by Brothers Grimm

Other authorsPaul O. Zelinsky (Adapter), Paul O. Zelinsky (Illustrator)
Hardcover, 1986



Local notes

398.2 Gri




Dutton Juvenile (1986), Edition: 1st, Hardcover, 40 pages


A strange little man helps the miller's daughter spin straw into gold for the king on the condition that she will give him her first-born child.


Caldecott Medal (Honor Book — 1987)
Texas Bluebonnet Award (Nominee — 1989)
Reading Rainbow Program Selection (Selection — 42 — 1987)


Original publication date


Physical description

40 p.; 11.6 inches

User reviews

LibraryThing member JulianneM
I love this book! This story is just such a classic tale and one that I have always loved. The illustrations in this are just beautiful and really depict the story well. If you are wanting a great folk tale you need to read this book!
LibraryThing member egoeke
Rumpelstiltskin is about a poor miller’s daughter whose father lied his way into the King’s good graces. The miller told the king that his daughter could spin straw into gold, and since the king loved gold he wanted to meet this miller’s daughter right away. Once he met her he locked her in a
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room full of hay and told her that she had to spin all the hay into gold by morning or she would have to die. Of course the miller’s daughter did not know how to spin straw into gold. So she was bereaved over losing her life. But, then a small strange man came into her locked room and asked her why she was crying. When the miller’s daughter explained her dilemma to the odd little man he told her that he could to it. But, he wanted to know what she would give him for it. She ended up trading off her necklace for the odd little man to spin her straw into gold. And, so he did all through the night. At sunrise the king came into the room and was truly amazed that all the straw had been spun to gold. However, it also made him more greedy so he took the miller’s daughter to another, larger room full of straw and told her that if she didn’t spin all this straw into gold that she would have to die. And, again the girl was bereaved and again the odd little man showed up to spin her straw to gold. This time though the miller’s daughter had to give him her ring for his services. And, again the odd little man spun all the straw into gold all through the night. A little after sunrise the following day the king came again and was again amazed that the whole room full of straw had been spun into gold. But, again the king led the miller’s daughter to another even larger room full of straw. Only this time he told her that if she could spin this room full of straw into gold that he would make her his wife. But, again the miller’s daughter was bereaved and again the little man showed up to spin her room full of straw into gold. Only this time the miller’s daughter had nothing left to give. So the odd little man told her she could promise her first born child to him. The miller’s daughter had to think about that. Would she be able to give up her baby? Well, she came to the conclusion that she did not even know that she would have a baby so she agreed. And, the odd little man spun her room full of straw into gold for her again for the last time. The next morning when the king saw that the miller’s daughter had done as he asked he married her immediately. And, after awhile the queen bore a beautiful baby boy. She scarcely thought of the odd little man until the day he came back to claim what she promised him. The queen begged and pleaded with the odd little man, but it affected him not. But, then she started to sob and cry. Then he made an agreement with her. He told her that he would give her three days to figure out his name. If she could get the name right in three days she could keep her child. And, the queen agreed. Everyday he came back for two days, and both days the queen never had his name right. So on the night of the second day the queen sent her most trusted servant out to look for the little man. When the servant found him she caught him singing and in his song he said his name. The servant hurried back to the castle to tell the queen. The servant arrived midday of the third day. And, that night when the odd little man came to get the child the queen guessed his name right. And, he angrily flew away on a spoon, never to be heard from again.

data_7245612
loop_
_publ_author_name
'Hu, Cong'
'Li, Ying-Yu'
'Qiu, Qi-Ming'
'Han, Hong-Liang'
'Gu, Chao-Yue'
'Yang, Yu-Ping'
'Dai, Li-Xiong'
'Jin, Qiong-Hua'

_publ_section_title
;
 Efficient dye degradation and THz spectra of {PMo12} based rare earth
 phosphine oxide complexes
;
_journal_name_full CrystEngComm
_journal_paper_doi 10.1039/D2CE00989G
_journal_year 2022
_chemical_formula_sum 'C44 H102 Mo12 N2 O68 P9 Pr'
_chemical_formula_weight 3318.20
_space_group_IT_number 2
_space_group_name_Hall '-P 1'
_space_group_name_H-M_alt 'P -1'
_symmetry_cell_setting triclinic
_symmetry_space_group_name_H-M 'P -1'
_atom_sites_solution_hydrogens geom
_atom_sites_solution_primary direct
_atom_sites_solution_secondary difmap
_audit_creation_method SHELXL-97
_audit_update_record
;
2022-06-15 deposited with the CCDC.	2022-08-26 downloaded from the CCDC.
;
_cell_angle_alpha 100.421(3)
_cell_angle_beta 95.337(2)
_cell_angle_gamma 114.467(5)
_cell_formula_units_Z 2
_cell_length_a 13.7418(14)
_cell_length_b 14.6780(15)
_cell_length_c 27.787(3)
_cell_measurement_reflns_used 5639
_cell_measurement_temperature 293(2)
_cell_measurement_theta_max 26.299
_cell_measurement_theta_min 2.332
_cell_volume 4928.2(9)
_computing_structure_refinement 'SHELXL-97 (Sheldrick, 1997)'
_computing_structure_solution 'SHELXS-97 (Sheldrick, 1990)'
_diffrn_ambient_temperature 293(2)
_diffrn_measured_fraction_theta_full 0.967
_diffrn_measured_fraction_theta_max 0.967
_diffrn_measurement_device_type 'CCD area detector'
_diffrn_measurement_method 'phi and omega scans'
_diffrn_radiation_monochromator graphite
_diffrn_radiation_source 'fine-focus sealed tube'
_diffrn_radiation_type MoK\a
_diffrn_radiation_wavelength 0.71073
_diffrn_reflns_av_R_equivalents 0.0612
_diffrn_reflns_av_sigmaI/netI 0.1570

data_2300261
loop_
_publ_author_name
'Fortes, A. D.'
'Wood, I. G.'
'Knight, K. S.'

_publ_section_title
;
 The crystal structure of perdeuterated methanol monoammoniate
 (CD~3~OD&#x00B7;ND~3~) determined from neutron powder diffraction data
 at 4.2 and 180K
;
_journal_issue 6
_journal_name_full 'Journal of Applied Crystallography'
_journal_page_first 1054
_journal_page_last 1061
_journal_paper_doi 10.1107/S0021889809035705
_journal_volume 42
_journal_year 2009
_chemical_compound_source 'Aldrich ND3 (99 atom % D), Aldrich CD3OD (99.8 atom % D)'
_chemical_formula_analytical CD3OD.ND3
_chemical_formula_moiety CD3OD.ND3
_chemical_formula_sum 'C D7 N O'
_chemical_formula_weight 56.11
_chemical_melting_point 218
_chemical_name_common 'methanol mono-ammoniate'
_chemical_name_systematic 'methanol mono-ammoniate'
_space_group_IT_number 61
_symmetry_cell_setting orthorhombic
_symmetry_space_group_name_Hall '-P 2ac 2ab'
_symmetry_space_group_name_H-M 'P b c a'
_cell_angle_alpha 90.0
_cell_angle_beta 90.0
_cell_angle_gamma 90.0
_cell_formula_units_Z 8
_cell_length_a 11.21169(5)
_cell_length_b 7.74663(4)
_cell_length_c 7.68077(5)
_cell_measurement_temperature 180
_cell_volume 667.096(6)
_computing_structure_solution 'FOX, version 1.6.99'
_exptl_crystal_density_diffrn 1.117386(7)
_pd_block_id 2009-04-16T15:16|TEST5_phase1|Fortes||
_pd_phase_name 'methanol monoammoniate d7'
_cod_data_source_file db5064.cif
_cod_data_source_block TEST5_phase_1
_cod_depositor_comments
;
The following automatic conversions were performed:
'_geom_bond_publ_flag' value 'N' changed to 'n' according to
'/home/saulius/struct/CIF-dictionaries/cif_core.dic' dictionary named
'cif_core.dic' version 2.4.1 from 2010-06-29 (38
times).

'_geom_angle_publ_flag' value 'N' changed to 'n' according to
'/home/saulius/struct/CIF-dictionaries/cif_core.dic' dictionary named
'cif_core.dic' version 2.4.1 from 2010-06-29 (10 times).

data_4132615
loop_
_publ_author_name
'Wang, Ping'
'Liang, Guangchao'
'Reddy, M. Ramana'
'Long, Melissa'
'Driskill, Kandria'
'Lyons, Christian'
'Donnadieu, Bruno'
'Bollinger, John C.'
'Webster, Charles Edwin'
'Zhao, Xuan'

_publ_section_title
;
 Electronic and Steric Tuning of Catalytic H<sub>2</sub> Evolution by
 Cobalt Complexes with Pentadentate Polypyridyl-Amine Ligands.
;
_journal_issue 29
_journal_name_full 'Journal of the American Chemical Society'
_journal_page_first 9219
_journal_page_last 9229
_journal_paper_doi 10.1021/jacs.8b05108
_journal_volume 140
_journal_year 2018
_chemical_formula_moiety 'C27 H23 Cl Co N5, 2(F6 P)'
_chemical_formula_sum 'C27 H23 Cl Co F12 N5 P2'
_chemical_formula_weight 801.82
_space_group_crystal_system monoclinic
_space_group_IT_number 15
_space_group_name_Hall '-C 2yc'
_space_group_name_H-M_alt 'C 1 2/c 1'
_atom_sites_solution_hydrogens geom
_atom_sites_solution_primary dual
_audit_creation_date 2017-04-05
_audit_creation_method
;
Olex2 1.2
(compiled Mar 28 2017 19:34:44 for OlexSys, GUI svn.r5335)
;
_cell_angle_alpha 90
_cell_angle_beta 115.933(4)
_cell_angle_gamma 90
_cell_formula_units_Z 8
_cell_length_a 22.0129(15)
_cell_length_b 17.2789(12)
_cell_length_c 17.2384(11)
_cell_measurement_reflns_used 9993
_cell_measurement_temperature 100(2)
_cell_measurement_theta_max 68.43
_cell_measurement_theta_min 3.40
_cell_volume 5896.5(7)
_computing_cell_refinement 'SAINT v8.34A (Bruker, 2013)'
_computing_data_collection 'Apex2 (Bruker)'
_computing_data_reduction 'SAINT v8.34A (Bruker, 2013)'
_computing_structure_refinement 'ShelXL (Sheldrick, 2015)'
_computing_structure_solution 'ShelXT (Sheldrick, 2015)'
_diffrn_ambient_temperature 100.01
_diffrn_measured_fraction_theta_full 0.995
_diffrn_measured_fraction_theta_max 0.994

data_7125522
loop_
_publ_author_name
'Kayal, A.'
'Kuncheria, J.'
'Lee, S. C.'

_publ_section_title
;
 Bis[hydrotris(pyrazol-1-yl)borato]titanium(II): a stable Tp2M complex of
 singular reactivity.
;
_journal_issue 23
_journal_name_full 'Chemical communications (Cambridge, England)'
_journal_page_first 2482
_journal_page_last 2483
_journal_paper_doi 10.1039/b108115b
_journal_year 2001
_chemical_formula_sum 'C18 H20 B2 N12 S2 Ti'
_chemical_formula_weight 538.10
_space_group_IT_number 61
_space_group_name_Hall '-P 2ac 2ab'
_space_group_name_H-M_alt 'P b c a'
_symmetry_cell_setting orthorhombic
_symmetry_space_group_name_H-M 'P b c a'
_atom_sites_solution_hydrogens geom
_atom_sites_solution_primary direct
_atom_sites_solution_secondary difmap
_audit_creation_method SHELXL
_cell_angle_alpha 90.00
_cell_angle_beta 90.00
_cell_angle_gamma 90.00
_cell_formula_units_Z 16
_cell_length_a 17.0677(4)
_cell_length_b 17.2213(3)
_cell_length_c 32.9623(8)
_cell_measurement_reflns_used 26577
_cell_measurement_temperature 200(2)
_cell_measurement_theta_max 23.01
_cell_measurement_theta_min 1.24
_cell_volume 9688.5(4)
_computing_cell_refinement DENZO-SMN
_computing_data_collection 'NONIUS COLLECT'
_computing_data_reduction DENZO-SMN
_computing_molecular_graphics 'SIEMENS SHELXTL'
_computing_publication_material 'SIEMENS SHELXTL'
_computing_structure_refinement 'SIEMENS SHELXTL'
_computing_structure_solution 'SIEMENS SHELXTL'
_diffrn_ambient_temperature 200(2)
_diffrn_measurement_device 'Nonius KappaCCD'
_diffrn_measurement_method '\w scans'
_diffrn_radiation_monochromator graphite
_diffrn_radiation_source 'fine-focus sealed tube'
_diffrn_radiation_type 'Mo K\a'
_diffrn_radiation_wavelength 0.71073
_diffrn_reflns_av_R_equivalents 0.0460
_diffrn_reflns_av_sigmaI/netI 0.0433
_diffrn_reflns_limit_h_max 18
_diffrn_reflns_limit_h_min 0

The first time I ever came across this story was in the movie Muppet Classic Theatre. I loved the story. I still to this day own that movie. It was very comical for me as a child. It kept my interest easily.